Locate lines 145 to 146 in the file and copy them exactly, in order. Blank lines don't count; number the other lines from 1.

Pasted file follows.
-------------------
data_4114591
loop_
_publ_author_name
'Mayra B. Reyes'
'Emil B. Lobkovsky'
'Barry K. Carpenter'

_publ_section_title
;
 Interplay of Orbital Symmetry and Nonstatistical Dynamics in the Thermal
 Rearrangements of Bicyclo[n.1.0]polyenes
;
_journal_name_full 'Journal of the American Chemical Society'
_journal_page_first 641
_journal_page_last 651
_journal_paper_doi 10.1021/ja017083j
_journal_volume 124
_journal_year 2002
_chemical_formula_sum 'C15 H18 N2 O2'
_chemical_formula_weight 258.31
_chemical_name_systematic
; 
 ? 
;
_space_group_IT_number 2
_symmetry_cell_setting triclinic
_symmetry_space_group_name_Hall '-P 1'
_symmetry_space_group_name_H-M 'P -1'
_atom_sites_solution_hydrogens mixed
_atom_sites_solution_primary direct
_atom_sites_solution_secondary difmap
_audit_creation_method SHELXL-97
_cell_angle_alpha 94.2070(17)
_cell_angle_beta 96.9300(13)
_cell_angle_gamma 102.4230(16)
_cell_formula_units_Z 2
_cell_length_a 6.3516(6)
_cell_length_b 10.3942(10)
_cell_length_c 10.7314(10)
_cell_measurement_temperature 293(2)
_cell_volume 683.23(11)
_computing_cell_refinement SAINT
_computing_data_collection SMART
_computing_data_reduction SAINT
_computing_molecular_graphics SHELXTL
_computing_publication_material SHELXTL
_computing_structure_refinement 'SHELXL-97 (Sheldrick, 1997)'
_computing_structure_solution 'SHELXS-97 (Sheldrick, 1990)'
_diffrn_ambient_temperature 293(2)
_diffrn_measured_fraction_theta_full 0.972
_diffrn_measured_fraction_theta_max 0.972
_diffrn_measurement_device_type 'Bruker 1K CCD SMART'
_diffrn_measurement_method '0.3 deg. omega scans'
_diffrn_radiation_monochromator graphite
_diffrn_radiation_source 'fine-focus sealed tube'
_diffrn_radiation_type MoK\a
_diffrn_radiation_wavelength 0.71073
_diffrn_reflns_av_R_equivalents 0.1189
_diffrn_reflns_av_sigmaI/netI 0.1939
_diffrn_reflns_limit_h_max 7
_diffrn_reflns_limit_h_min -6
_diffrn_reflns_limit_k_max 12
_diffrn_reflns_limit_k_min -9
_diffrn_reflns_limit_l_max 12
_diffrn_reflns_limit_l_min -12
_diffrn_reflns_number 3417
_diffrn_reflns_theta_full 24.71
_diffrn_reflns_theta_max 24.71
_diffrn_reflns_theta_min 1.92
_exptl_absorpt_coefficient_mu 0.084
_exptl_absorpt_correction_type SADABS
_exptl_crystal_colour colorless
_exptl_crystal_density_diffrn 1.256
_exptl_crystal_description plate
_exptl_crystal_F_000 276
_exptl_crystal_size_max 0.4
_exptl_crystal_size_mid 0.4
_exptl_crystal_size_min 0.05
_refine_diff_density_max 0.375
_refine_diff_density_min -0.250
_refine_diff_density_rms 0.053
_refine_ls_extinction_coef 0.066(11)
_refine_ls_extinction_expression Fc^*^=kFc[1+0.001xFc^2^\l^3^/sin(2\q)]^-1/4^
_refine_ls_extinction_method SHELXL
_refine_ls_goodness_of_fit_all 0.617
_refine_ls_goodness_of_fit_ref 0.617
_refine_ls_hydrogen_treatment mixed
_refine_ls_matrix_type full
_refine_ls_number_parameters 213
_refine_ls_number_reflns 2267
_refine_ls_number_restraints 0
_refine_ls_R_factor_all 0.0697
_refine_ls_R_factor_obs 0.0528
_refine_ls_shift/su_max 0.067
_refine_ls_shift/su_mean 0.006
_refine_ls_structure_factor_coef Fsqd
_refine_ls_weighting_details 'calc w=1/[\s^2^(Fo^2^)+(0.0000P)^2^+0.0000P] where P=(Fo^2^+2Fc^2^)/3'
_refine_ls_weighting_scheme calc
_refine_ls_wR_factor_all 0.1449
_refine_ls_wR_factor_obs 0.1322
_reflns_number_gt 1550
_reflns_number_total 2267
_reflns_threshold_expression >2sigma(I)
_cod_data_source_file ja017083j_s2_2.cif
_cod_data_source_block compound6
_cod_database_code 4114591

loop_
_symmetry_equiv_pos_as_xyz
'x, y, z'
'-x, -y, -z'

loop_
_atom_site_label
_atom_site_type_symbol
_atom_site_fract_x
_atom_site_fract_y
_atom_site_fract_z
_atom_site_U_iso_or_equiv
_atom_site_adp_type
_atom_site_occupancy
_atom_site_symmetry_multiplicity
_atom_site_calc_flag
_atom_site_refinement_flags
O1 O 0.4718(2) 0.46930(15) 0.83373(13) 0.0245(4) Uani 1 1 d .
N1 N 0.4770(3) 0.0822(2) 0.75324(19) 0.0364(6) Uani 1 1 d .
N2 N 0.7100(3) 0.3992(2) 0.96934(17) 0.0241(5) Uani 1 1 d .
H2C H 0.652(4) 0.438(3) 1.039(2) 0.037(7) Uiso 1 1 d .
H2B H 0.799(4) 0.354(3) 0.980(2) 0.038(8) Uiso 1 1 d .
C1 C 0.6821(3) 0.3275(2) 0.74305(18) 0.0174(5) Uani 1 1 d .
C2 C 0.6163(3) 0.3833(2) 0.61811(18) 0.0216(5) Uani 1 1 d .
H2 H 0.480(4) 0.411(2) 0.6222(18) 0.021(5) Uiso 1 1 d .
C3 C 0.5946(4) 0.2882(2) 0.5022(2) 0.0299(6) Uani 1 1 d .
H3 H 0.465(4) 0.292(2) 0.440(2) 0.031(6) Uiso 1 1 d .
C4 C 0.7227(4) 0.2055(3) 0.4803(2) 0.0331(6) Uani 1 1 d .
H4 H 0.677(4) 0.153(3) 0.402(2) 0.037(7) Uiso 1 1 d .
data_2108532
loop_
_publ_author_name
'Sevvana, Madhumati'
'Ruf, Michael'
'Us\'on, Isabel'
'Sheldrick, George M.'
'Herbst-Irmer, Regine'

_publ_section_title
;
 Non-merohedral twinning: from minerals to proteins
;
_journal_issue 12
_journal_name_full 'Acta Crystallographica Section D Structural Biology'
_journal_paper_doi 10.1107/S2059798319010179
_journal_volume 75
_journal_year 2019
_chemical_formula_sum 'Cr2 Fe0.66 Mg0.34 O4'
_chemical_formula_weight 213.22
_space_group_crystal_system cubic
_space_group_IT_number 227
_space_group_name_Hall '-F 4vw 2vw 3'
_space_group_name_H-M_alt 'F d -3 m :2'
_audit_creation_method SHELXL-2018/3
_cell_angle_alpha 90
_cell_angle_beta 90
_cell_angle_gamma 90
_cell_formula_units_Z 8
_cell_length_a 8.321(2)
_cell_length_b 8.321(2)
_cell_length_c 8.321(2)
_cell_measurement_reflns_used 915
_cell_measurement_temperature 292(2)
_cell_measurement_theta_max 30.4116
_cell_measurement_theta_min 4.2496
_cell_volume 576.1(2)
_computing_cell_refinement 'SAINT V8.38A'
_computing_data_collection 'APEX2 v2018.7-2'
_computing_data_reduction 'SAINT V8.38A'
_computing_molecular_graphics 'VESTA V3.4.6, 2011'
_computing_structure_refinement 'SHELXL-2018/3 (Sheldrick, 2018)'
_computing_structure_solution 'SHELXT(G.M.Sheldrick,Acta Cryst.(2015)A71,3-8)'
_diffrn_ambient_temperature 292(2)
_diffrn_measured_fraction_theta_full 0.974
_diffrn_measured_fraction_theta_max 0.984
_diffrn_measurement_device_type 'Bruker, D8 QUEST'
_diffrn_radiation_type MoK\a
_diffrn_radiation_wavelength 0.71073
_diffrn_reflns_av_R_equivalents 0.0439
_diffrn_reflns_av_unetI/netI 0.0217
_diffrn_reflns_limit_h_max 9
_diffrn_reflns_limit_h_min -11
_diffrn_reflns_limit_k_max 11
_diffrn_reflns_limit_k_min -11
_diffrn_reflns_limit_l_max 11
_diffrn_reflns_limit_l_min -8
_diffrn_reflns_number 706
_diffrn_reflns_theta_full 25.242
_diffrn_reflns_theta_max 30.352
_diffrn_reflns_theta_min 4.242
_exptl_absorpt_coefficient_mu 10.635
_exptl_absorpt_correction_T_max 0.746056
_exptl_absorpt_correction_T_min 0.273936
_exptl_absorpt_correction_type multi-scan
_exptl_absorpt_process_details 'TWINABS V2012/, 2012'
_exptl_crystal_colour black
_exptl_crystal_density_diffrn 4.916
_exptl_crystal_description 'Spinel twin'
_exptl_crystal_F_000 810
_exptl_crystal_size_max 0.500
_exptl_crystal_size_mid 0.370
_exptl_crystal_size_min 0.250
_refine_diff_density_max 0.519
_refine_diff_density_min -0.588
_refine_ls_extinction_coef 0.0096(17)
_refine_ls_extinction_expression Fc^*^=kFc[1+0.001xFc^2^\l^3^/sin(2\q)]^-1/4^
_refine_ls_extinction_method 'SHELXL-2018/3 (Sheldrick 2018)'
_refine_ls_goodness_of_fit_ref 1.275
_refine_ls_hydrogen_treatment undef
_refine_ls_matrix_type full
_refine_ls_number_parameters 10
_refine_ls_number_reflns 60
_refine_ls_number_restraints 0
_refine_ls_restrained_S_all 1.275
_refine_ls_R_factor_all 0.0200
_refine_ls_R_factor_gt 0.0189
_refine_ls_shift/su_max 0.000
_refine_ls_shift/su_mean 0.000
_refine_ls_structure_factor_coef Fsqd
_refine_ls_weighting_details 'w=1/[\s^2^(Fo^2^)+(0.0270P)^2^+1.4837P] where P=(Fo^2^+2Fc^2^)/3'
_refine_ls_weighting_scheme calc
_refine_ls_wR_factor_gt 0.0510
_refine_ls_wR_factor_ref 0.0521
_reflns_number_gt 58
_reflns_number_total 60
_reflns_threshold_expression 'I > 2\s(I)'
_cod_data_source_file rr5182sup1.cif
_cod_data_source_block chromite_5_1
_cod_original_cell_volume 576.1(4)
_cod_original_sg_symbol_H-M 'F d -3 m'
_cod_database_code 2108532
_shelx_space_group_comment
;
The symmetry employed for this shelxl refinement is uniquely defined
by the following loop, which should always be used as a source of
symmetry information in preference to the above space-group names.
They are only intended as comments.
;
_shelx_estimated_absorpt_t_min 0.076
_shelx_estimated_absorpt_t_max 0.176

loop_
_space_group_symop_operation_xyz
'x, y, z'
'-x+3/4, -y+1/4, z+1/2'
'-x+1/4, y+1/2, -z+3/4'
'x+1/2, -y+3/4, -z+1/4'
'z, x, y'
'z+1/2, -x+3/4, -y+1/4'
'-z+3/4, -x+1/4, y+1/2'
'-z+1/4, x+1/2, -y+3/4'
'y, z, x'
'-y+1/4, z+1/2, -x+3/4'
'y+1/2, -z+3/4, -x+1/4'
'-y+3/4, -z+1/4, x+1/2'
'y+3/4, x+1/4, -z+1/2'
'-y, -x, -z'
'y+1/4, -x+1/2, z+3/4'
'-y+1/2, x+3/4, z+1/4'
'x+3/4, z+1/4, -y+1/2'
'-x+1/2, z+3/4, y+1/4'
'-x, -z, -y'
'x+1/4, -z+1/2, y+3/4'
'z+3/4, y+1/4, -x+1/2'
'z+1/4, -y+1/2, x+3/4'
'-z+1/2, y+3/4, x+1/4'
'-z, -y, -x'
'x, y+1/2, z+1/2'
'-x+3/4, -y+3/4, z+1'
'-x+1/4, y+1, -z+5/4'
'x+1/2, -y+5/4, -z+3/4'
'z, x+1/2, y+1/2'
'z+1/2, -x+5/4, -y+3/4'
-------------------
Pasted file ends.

;
_journal_issue 12